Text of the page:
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Enuff

My Solar Endeavor

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Enuff

I have been reading about and considering solar for years. I'm not too keen on the off-grid systems with countless batteries but did decided to dabble a bit with a grid-tie system.

I purchased my panels and inverter from Lazada for p14,723.1 planning to install myself. A quick glance at the roof and off I was searching for solar contractor. I joined a Facebook group call Solar Cebu and posted an add. 3 different people recommended I call Arin. A quick call and he was out that evening. He quoted me p9,000 all in for mounting brackets, connectors, wiring, plugs, pvc etc. I accepted and he and his helper were here the next morning. They worked almost 7 hrs total. 

Originally I was going to put the panels on top of the dirty kitchen roof, only 10 feet high, but they convinced me to put on top of 2nd story bedroom (25+ feet) over top of the store since it had better direct sun and closer to the panel box. A quick glance up and I said "if you're willing to get up there and work for p9,000, the job is yours"

He estimated my expected return rate at about 9%. Our bill ranges from p4,500 to p5,000. Total costs were p14,723.1 ($289.20 usd) for panels inverter and p9,000 ($176.78 usd) for everything else.

Expected rate on return is between 47 to 53 months, depending on usage and sunlight. I have been monitoring our bills so I should be able to calculate the actual return in a few months.

 

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Woolf

I like to hear how much you save on the bill

I noticed in first picture it looks like you have a live male plug, but then again the inverter should shut down the output

if not connected to the grid

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Woolf

 

1 hour ago, Enuff said:

Expected rate on return is between 47 to 53 months, depending on usage and sunlight. I have been monitoring our bills so I should be able to calculate the actual return in a few months.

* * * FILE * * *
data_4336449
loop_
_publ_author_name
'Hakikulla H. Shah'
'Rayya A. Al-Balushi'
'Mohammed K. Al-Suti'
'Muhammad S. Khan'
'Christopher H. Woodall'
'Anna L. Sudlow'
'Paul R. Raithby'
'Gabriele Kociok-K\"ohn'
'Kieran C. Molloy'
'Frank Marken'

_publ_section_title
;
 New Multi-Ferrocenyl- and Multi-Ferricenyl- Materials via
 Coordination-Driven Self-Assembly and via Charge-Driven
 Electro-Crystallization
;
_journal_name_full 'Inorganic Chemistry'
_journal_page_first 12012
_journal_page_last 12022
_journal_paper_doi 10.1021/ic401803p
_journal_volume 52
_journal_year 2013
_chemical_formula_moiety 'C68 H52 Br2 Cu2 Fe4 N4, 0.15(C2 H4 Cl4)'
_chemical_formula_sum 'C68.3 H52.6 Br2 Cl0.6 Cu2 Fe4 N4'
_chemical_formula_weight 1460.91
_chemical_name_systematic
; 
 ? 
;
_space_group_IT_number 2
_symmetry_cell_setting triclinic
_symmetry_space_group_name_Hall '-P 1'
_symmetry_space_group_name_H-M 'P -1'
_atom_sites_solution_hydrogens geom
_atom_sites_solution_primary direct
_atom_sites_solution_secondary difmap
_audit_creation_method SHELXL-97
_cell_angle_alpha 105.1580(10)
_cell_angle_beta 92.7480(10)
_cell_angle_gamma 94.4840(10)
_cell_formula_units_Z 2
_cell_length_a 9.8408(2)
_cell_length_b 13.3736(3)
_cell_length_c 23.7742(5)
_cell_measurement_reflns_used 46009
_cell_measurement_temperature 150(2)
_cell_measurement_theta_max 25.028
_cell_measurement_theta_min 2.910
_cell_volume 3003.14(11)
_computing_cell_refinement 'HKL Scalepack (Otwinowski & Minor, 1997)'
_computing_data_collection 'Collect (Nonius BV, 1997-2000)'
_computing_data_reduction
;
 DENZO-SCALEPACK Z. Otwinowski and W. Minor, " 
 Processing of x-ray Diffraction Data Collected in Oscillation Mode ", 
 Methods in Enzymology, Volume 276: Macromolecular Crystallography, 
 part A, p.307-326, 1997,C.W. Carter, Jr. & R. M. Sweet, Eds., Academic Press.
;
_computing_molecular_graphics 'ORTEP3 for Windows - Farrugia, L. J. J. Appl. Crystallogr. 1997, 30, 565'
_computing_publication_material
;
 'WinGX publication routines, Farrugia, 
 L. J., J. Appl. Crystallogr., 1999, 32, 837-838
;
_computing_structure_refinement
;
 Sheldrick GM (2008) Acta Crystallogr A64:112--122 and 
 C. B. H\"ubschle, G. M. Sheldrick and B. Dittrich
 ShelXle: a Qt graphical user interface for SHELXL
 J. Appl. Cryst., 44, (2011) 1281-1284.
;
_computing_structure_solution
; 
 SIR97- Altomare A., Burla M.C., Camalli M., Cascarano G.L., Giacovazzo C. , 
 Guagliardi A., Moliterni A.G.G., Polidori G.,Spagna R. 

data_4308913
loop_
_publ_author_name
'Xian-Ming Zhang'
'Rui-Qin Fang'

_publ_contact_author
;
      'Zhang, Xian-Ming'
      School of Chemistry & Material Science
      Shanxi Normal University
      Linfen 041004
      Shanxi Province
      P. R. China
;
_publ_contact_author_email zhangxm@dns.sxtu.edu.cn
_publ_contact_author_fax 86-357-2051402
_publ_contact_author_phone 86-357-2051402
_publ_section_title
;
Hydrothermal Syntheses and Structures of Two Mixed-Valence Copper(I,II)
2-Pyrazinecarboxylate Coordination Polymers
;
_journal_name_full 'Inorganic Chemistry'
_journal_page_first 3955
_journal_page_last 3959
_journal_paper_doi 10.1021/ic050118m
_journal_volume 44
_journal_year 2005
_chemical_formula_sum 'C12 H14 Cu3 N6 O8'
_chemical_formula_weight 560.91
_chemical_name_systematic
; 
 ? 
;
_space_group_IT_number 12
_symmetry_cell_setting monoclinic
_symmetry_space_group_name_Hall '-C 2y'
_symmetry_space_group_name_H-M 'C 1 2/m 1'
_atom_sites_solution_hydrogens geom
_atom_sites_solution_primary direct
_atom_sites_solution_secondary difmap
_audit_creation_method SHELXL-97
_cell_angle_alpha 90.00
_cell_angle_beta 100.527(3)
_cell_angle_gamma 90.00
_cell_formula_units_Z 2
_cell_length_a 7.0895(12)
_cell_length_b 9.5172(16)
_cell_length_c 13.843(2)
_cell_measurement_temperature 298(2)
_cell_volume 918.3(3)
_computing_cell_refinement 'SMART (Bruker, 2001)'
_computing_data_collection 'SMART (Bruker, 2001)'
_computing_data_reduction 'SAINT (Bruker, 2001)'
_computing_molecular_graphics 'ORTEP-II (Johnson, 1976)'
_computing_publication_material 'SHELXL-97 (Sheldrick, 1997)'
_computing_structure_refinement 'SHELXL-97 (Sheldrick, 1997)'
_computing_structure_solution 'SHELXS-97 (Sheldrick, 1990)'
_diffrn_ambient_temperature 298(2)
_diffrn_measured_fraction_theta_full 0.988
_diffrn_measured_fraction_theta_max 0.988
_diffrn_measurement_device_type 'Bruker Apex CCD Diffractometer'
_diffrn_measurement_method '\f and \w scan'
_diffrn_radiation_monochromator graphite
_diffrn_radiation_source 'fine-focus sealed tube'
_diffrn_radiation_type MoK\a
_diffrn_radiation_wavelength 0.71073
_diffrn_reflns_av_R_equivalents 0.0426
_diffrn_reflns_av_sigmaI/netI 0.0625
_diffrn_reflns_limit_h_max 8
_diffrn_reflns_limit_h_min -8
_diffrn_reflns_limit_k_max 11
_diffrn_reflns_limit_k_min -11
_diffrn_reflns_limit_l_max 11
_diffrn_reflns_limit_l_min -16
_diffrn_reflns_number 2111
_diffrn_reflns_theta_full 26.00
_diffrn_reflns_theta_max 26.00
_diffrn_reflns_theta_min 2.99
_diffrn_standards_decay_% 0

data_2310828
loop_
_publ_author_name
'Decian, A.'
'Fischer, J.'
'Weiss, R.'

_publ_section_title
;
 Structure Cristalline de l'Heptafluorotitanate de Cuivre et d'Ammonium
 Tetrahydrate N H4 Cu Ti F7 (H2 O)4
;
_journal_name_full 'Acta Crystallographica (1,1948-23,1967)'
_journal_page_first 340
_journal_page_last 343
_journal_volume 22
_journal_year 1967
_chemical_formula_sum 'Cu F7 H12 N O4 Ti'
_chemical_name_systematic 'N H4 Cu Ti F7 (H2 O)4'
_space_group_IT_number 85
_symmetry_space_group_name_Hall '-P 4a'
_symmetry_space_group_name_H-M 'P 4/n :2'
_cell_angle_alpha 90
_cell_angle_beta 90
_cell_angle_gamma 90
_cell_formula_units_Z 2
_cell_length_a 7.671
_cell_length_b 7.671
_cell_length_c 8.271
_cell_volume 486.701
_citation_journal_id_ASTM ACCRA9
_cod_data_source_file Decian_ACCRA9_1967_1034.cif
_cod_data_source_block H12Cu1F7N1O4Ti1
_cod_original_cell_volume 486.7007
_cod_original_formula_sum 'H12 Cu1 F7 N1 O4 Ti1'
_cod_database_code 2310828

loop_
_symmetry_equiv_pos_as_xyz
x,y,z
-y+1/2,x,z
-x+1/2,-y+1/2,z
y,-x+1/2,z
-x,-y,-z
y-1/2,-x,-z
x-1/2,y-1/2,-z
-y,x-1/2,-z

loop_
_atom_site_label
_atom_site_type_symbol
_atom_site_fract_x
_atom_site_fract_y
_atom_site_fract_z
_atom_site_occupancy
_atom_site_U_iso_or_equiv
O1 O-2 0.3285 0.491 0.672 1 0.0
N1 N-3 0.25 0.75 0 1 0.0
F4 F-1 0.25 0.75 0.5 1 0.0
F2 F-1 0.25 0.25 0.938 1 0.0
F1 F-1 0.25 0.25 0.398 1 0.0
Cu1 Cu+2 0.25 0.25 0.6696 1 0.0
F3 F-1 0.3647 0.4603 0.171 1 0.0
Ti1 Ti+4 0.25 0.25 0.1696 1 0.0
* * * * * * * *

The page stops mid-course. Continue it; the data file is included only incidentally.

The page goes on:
Is your meter running backwards ?

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Enuff
28 minutes ago, Woolf said:

 

Is your meter running backwards ?

with 3 100w panels,  should it be running backwards.

9% return rate and I wouldn't anticipate it running backwards unless I had about 10+ panels.

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A_Simple_Man
9 minutes ago, Enuff said:

I wouldn't anticipate it running backwards unless I had about 10+ panels.

I see 100W panels and a 600W inverter.  Would 10 panels do more than 6 panels would? It does make me want to ask if you plan to get 3 more panels to max the capacity of the inverter?

As for running backwards, I suppose it depends if anything is turned on.  Perhaps if all but the ref is shut down while you went shopping it might run backwards for a bit.  But you would be shopping and unable to see it do so :lol:

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Enuff

I will attempt tomorrow 

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Paul
58 minutes ago, Enuff said:

with 3 100w panels,  should it be running backwards.

You should verify this. Some meters will continue to run forward, even with power being fed into them from your system.

 

45 minutes ago, A_Simple_Man said:

It does make me want to ask if you plan to get 3 more panels to max the capacity of the inverter?

As I have stated before, I would not advise doing that. You can purchase another inverter, along with more panels, and basically duplicate the setup. Never overdrive these cheap grid-tie inverters.

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Cgu

Have you applied for the VECO net metering?  If not, then you will not meet the 9%, unless it really spins backward...Last time I informed myself, the VECO brochure said that they will change the meter, but who knows...

Last time I checked you need to apply before you are allowed to feed the power into the grid (of course in the Philippines all codes and laws are only suggestions:).